Meeting on CDS and Mortgage Market Reforms

Monday, November 10, 2008
George Shultz Conference Room, Herbert Hoover Memorial Building


John Taylor, George Shultz, Andrew Crockett (JP Morgan), Joe Grundfest, John Gunn, Kenneth Scott, Darrell Duffie, John Shoven, Michael Boskin, John Ciorciari, and Matthew Gunn.


  • Recent Market Trends – John Taylor began by reviewing some key recent trends in the markets. He noted that the spread of 3-month LIBOR over the Fed funds overnight rate has fallen considerably since its dramatic increase in early October. Participants noted the possible roles of recent policy moves, including the Fed’s new Commercial Paper Funding Facility, the extension of the Troubled Asset Relief Program (TARP) to equities, and the FDIC’s Temporary Liquidity Guarantee Program. Taylor then presented data on continuing woes in major U.S. housing markets. After touching on some methodological challenges in assessing the weakness of housing markets, participants moved briefly to a discussion of broader macroeconomic trends. Michael Boskin and others put the economic contraction in historical perspective, noting the severity of the current recession and the continuing challenges facing financial markets.

  • Credit Default Swap (CDS) Markets – Darrell Duffie then gave a presentation on developments in the critical area of CDS markets. He emphasized that most large CDS dealers intermediate between buyers and sellers and have nearly offsetting positions. He presented data to show that many large dealers have net positions equal to roughly 10% of their gross outstanding notional positions. Duffie argued that a central ―clearing counterparty‖ for credit derivatives is long overdue. By effectively netting dealers’ positions, a clearing mechanism would help eliminate large, unnecessary exposures among dealers in the event of default. Duffie noted that intellectual property and liquidity concerns have been obstacles to establishing a clearing counterparty to date. However, he argued that the Fed needs to act promptly and noted some key issues—such as standards on collateral—that will need to be addressed. Duffie also argued that disclosure needs to be improved, particularly so regulators have better information on large exposures among key market players and potential conflicts of interest.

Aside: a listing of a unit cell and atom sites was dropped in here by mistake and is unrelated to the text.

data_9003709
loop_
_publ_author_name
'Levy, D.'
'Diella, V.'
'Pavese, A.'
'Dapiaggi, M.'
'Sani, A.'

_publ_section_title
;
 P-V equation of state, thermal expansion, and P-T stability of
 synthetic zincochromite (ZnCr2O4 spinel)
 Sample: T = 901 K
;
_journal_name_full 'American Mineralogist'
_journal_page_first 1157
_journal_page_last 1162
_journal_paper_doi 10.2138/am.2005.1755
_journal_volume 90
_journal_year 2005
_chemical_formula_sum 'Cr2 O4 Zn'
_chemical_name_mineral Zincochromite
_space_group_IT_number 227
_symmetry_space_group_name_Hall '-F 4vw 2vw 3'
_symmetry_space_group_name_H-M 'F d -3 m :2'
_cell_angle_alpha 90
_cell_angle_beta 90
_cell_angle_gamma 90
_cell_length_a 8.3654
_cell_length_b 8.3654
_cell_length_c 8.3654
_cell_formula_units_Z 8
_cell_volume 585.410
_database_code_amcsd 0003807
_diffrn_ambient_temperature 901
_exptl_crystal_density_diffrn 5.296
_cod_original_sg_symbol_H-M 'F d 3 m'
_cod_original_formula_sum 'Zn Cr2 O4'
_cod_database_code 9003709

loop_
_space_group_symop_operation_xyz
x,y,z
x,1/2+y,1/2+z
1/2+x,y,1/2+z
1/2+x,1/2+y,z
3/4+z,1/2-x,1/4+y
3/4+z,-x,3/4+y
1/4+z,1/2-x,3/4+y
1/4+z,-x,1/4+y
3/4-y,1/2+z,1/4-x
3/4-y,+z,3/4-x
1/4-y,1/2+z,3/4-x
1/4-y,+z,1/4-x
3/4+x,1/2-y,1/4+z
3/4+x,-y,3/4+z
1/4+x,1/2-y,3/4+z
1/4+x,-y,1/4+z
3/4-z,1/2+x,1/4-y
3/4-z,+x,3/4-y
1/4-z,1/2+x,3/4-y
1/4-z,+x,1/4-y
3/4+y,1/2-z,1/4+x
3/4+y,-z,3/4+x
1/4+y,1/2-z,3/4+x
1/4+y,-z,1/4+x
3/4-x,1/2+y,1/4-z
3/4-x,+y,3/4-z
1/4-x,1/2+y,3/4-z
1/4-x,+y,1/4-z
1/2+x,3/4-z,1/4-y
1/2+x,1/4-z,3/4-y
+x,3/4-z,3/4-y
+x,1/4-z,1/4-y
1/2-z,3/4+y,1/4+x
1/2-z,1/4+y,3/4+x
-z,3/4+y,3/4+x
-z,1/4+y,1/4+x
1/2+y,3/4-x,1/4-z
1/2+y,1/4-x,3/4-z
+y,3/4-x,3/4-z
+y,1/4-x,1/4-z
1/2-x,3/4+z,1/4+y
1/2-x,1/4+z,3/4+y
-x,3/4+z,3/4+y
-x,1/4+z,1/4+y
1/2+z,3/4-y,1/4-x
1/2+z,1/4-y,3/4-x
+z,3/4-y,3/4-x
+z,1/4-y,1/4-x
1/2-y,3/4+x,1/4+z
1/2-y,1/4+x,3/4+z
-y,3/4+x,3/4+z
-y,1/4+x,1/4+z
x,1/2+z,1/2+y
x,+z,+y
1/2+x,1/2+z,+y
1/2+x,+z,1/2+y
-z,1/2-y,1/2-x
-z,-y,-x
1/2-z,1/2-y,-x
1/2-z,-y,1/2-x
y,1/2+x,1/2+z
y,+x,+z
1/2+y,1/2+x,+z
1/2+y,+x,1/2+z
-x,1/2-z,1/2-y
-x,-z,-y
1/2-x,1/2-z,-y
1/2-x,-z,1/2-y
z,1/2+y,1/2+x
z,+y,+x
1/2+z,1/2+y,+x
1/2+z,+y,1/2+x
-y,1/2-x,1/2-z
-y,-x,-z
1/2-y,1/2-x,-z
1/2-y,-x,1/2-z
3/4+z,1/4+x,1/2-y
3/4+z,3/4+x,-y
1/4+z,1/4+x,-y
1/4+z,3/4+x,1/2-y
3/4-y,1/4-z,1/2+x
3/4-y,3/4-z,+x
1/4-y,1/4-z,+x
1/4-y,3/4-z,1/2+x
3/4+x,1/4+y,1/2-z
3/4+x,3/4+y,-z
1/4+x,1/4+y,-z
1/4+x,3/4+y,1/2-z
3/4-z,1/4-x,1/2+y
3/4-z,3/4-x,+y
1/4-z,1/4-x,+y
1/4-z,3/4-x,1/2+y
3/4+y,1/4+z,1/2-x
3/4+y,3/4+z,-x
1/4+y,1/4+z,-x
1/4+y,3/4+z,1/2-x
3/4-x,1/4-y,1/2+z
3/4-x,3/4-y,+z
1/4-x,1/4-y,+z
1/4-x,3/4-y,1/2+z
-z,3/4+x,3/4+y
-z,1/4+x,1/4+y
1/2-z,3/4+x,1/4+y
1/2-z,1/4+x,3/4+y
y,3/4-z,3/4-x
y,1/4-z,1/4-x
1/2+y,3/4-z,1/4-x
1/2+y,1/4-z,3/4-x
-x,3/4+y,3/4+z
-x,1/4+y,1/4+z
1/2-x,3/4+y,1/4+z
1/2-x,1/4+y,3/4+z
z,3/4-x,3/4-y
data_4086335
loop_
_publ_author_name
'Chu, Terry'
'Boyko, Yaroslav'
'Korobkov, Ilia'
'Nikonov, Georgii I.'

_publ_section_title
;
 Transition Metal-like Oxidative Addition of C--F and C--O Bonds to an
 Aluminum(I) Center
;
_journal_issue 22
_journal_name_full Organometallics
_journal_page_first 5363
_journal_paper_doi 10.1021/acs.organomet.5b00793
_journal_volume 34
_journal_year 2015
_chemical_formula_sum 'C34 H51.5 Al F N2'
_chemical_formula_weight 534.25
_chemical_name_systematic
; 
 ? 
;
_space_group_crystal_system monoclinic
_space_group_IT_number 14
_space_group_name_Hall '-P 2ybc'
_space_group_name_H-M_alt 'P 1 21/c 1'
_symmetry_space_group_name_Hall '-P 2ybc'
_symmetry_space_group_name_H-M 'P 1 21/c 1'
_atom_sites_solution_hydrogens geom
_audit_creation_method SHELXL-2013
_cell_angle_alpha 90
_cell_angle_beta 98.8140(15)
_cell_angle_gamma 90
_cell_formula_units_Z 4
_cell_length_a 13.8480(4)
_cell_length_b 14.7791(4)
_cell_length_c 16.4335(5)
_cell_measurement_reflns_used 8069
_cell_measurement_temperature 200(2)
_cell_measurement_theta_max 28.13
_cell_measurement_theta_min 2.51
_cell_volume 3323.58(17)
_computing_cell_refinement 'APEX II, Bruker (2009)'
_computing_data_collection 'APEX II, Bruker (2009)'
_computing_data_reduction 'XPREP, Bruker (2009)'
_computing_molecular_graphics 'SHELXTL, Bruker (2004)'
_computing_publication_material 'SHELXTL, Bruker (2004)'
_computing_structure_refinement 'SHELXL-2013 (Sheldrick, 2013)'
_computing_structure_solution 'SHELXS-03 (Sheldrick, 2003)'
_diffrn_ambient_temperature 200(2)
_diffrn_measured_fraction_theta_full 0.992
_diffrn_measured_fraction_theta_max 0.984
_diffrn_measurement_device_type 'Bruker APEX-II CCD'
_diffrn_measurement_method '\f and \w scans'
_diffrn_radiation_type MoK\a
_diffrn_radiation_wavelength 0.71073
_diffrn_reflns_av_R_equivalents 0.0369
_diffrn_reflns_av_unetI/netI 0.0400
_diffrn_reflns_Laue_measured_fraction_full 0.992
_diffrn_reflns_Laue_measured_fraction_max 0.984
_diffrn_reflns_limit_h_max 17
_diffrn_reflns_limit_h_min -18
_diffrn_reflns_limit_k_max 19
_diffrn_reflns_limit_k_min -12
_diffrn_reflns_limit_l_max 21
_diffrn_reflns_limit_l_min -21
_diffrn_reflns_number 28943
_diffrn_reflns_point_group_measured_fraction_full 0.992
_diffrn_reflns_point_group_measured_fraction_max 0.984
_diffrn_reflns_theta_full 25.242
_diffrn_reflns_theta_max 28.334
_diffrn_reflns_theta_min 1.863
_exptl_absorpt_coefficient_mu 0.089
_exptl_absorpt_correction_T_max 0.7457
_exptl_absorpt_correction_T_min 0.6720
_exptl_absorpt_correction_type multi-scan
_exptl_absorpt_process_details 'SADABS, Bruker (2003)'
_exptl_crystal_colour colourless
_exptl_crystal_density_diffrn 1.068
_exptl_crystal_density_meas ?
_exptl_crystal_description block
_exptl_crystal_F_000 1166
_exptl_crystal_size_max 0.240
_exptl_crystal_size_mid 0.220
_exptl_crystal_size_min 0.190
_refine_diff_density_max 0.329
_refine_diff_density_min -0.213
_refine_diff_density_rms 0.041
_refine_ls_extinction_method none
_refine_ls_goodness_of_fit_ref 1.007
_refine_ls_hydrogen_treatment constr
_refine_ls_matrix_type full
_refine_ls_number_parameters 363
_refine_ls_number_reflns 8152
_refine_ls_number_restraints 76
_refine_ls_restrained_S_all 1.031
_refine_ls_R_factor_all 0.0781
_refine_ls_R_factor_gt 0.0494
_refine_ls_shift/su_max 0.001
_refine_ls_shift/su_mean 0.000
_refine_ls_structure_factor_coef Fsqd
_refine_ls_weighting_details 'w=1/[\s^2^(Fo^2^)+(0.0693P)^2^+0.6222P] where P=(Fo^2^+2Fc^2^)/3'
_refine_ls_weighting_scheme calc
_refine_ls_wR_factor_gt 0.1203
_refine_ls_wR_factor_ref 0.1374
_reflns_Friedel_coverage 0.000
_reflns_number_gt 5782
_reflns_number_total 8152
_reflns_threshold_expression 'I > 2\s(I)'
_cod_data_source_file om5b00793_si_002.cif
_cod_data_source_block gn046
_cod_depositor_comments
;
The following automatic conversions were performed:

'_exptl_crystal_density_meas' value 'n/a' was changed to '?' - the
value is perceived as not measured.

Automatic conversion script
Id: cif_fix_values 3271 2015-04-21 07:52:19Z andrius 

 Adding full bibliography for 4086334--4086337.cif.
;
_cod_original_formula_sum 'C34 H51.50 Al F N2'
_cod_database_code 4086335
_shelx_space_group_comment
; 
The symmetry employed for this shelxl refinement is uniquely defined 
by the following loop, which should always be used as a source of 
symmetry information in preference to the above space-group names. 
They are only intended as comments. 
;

• Mortgage Markets – The group next turned to a discussion of mortgage markets, with Ken Scott presenting. Scott argued that the SEC should require regular web disclosure on holdings of mortgage-backed securities (MBS) to help markets and regulators assess counterparty risks. He also proposed consolidating data on MBS so that the Treasury and other prospective buyers can assess the value of MBS more accurately. He noted that thousands of pools of mortgages were created before MBS were created and sold. The trustees of original mortgage pools prepare reports for investors, and rating agencies used such reports to rate the MBS. Scott argued that Treasury should fund the data consolidation effort before purchasing large volumes of MBS. The group briefly discussed the feasibility of the plan and possible reactions of key actors, including the rating agencies and the SEC.

  • Areas for Further Research - During and after the presentations, George Shultz and other Working Group members raised a number of critical questions for further inquiry:

    • Effects of ad hoc policy responses – Participants drew attention to critiques that the Fed and other U.S. policymakers have responded in an ad hoc and sometimes inconsistent fashion to the crisis. The group discussed ways to analyze the effects of particular policy actions, perhaps by establishing a chronology of Fed and Treasury behavior and tracking contemporaneous developments in the markets.

    • Role of the Fed – A related question concerns the role of the Fed. Participants noted that the Fed has expanded well beyond its normal range of action and agreed on the need for further research on the possible consequences of the Fed’s changing role.

    • International dimensions of the crisis – The group also highlighted the importance of a coordinated international response to the crisis. Andrew Crockett of J.P. Morgan offered some observations about the upcoming G-20 summit in Washington. Participants stressed that the leaders of major economies and the IMF will need both a sound understanding of the causes of the crisis and an appropriate set of guiding principles as they respond.

John Taylor concluded the meeting by noting that the themes above will be analyzed in greater detail at the Working Group’s next meeting on December 3.

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